|US5703599 *||Feb 26, 1996||Dec 30, 1997||Hughes Electronics||Injection molded offset slabline RF feedthrough for active array aperture interconnect|
|US5766023 *||Aug 4, 1995||Jun 16, 1998||Framatome Connectors Usa Inc.||Electrical connector with high speed and high density contact strip|
|US5882227 *||Sep 17, 1997||Mar 16, 1999||Intercon Systems, Inc.||Controlled impedance connector block|
|US6494734||Sep 30, 1997||Dec 17, 2002||Fci Americas Technology, Inc.||High density electrical connector assembly|
|US7390225 *||Jan 24, 2007||Jun 24, 2008||Trojan Technologies||Radiation lamp and radiation source module incorporating same|
|US7549897||Jan 25, 2008||Jun 23, 2009||Tyco Electronics Corporation||Electrical connector having improved terminal configuration|
|US7591655||Jan 25, 2008||Sep 22, 2009||Tyco Electronics Corporation||Electrical connector having improved electrical characteristics|
|US7670196||Jan 25, 2008||Mar 2, 2010||Tyco Electronics Corporation||Electrical terminal having tactile feedback tip and electrical connector for use therewith|
|US7753742||Jan 25, 2008||Jul 13, 2010||Tyco Electronics Corporation||Electrical terminal having improved insertion characteristics and electrical connector for use therewith|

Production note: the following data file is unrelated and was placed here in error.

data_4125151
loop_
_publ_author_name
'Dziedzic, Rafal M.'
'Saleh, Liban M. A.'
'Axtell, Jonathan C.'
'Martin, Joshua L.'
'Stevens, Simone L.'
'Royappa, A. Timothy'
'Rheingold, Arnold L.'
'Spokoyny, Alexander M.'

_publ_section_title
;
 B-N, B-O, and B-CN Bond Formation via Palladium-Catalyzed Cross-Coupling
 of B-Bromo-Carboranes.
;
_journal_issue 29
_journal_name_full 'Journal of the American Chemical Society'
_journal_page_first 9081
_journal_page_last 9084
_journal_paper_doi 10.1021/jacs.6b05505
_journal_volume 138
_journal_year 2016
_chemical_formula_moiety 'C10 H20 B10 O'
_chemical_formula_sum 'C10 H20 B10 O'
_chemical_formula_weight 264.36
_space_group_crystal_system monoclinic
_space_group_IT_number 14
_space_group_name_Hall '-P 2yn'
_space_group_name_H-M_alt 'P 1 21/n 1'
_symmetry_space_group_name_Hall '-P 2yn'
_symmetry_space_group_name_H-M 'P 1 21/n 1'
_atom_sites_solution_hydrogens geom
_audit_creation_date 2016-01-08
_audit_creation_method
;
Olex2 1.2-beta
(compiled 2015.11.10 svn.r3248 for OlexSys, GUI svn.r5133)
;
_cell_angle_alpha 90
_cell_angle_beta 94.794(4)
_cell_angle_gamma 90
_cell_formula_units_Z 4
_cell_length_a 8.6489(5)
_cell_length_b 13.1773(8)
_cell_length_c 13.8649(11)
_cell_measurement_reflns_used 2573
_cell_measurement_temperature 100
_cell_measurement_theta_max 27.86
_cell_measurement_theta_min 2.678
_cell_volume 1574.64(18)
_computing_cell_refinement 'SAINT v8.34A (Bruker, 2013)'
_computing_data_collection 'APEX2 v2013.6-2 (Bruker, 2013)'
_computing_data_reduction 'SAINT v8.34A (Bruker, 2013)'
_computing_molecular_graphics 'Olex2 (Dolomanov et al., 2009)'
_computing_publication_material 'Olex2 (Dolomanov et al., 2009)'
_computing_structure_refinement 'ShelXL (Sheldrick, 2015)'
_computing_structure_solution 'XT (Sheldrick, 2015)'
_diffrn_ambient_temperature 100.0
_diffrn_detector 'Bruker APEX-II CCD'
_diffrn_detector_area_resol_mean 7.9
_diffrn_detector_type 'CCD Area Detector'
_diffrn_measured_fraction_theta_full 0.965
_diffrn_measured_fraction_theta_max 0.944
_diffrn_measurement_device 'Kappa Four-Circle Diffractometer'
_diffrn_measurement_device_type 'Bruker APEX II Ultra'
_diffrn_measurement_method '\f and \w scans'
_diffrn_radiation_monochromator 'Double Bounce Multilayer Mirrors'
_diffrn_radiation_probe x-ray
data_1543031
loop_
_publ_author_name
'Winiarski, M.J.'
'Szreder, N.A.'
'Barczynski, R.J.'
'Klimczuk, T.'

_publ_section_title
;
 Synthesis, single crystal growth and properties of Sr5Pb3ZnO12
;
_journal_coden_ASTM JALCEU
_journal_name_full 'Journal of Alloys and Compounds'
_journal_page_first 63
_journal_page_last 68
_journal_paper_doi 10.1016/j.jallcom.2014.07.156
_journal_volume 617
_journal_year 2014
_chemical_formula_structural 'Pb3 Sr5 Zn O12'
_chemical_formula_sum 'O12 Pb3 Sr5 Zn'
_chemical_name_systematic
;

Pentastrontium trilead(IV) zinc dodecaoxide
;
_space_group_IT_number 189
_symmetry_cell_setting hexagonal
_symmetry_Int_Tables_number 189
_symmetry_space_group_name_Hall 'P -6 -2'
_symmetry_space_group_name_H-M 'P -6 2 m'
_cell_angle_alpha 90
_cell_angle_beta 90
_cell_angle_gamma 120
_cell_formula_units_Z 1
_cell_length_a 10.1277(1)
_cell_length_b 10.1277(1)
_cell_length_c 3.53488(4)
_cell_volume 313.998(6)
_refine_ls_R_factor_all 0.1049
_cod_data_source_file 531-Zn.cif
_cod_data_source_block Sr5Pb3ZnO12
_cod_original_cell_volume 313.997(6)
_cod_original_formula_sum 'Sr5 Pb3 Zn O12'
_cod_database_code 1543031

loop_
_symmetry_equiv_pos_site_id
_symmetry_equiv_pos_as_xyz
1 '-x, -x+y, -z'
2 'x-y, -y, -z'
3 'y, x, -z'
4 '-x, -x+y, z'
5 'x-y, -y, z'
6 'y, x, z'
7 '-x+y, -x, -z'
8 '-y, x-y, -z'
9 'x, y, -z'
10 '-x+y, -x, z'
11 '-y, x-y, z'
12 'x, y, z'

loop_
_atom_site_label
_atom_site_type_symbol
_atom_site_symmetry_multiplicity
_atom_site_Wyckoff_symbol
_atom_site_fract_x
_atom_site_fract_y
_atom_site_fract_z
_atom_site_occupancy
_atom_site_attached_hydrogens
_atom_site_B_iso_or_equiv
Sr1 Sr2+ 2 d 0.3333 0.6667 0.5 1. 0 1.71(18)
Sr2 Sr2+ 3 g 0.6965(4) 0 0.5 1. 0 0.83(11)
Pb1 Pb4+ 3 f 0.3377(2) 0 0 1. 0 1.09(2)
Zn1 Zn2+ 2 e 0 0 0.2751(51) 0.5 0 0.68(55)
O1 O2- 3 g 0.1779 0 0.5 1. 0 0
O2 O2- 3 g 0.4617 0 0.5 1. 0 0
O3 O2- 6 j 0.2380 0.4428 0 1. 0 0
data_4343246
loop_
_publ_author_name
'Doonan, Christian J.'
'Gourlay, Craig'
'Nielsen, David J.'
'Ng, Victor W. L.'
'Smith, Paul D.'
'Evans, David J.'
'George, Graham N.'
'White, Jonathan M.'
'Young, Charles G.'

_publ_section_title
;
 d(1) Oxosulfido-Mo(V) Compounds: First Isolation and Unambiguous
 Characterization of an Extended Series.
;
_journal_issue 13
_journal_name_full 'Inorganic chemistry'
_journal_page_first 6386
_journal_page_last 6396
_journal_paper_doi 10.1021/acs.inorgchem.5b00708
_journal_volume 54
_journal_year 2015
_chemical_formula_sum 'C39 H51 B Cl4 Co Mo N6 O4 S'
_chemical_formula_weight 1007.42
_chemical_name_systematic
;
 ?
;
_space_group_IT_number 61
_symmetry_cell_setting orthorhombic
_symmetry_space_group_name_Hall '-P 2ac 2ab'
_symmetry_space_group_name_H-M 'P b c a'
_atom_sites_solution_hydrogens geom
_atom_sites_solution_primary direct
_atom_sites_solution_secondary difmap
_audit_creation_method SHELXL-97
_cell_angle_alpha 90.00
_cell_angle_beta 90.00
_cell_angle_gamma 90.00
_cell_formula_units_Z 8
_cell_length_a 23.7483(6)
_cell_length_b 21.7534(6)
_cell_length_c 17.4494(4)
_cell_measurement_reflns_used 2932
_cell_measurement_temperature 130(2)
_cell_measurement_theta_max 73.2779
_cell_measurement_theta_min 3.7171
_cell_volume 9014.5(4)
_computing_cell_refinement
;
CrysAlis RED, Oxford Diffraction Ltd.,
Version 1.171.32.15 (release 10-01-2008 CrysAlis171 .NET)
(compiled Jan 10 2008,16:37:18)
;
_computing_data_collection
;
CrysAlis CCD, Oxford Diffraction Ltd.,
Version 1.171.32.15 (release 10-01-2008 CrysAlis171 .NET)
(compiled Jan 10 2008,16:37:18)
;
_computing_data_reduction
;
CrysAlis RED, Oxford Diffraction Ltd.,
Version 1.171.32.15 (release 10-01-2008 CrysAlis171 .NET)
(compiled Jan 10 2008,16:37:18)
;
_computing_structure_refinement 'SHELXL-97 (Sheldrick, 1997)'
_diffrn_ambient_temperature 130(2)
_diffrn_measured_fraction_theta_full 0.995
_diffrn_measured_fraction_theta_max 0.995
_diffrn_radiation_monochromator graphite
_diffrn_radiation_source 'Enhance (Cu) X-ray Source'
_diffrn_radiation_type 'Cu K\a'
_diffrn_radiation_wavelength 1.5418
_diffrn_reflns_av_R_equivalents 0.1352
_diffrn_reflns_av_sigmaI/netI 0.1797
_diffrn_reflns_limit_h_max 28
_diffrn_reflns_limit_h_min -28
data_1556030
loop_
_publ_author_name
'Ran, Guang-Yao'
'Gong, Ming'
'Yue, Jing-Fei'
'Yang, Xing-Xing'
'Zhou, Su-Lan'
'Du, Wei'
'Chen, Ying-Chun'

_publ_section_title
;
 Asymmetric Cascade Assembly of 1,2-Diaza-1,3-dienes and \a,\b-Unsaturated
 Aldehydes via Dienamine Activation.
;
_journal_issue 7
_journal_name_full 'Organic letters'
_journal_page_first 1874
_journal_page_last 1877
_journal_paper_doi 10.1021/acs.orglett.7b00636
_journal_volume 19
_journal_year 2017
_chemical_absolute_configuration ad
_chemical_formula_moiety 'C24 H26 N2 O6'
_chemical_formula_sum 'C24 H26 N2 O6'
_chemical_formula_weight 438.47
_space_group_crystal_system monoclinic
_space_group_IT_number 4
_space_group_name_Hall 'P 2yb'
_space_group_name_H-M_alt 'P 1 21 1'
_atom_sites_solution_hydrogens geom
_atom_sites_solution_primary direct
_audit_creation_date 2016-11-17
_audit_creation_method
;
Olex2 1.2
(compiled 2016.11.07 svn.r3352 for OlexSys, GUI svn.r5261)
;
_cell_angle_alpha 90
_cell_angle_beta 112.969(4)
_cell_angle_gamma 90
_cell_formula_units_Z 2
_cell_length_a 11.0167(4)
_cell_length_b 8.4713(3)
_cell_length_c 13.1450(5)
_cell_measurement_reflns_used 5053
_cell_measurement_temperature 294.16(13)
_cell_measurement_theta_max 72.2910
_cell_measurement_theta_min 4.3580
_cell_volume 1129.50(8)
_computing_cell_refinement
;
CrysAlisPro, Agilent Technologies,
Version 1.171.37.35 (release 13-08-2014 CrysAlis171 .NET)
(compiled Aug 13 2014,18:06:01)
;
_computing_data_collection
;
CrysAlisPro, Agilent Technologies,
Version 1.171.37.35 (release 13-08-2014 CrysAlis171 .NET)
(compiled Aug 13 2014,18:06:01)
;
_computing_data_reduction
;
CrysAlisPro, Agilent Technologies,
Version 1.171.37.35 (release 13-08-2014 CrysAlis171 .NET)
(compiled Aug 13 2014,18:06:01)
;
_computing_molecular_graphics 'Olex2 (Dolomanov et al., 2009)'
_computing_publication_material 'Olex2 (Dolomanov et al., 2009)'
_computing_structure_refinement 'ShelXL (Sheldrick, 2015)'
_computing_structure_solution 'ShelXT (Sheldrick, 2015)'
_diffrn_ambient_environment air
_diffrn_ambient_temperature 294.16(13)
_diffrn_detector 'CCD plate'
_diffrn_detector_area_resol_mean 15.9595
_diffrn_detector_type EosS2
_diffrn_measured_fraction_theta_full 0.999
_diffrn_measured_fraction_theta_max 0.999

|US7789716||May 8, 2009||Sep 7, 2010||Tyco Electronics Corporation||Electrical connector having improved terminal configuration|
|US8039746 *||Aug 8, 2003||Oct 18, 2011||Fujikura Ltd.||Electric connector and cable|
|US8142236||Jan 25, 2008||Mar 27, 2012||Tyco Electronics Corporation||Electrical connector having improved density and routing characteristics and related methods|
|US8167654||Apr 4, 2008||May 1, 2012||Trojan Technologies||Radiation lamp and radiation source module incorporating same|
|US8936491 *||Sep 11, 2012||Jan 20, 2015||Hosiden Corporation||Connector|
|US9106026||Oct 21, 2014||Aug 11, 2015||Hosiden Corporation||Connector|
|US9225119||Jul 6, 2015||Dec 29, 2015||Hosiden Corporation||Connector|
|US9577370 *||Oct 16, 2015||Feb 21, 2017||Greenconn Corp.||High-speed connector with electrical ground bridge|
|US20050255741 *||Aug 8, 2003||Nov 17, 2005||Fujikura, Ltd.||Electric connector and cable|
|US20070298639 *||Jan 24, 2007||Dec 27, 2007||Joseph Elku||Radiation lamp and radiation source module incorporating same|
|US20080176452 *||Jan 25, 2008||Jul 24, 2008||Fedder James L||Electrical connector having improved terminal configuration|
|US20080176460 *||Jan 25, 2008||Jul 24, 2008||Fedder James L||Electrical terminal having improved insertion characteristics and electrical connector for use therewith|
|US20080182438 *||Jan 25, 2008||Jul 31, 2008||Fedder James L||Electrical connector having improved electrical characteristics|
|US20080182455 *||Apr 4, 2008||Jul 31, 2008||Trojan Technologies||Radiation lamp and radiation source module incorporating same|
|US20080182459 *||Jan 25, 2008||Jul 31, 2008||Fedder James L||Electrical terminal having tactile feedback tip and electrical connector for use therewith|
|US20080182460 *||Jan 25, 2008||Jul 31, 2008||Fedder James L||Electrical connector having improved density and routing characteristics and related methods|